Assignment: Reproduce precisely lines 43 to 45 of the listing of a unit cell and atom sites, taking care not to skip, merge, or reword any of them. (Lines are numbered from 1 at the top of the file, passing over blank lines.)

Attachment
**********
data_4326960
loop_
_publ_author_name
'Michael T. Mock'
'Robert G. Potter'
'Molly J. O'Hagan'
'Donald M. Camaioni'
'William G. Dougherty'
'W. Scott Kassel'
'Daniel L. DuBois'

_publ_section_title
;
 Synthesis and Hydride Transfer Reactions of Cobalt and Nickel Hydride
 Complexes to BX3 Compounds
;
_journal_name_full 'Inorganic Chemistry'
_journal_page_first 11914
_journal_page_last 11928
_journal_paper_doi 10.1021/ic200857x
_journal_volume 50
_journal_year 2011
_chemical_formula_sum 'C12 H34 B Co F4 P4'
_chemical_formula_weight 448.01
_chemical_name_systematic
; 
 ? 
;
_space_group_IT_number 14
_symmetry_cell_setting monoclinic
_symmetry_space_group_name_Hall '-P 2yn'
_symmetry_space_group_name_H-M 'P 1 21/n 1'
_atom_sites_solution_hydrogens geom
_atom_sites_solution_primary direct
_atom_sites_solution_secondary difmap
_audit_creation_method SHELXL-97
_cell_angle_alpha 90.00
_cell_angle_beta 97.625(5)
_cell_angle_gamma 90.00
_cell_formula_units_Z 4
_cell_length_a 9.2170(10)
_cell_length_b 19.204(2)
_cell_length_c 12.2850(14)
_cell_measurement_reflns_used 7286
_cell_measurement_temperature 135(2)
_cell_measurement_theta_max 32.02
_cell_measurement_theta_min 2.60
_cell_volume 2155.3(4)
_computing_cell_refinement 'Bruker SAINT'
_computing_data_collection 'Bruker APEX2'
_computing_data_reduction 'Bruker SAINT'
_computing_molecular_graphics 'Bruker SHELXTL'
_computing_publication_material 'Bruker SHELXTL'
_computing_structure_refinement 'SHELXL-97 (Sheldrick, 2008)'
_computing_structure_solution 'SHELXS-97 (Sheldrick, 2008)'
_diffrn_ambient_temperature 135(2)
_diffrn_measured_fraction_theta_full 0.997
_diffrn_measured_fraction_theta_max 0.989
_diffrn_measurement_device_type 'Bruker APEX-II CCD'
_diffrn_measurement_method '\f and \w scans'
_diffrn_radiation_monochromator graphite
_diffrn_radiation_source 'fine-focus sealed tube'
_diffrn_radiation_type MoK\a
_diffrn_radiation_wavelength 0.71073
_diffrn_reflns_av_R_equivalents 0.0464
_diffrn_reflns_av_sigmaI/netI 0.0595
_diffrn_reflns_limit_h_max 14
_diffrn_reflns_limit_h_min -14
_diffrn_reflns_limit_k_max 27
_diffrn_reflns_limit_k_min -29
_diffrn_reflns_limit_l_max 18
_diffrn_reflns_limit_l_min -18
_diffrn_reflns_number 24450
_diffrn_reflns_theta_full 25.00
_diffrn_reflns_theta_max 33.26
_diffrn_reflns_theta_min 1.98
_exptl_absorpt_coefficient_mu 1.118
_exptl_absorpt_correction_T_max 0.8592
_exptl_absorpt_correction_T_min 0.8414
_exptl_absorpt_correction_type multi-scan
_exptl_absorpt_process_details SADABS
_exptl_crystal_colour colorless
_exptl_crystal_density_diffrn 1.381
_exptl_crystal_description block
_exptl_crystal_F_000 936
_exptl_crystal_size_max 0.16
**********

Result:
_cell_measurement_reflns_used 7286
_cell_measurement_temperature 135(2)
_cell_measurement_theta_max 32.02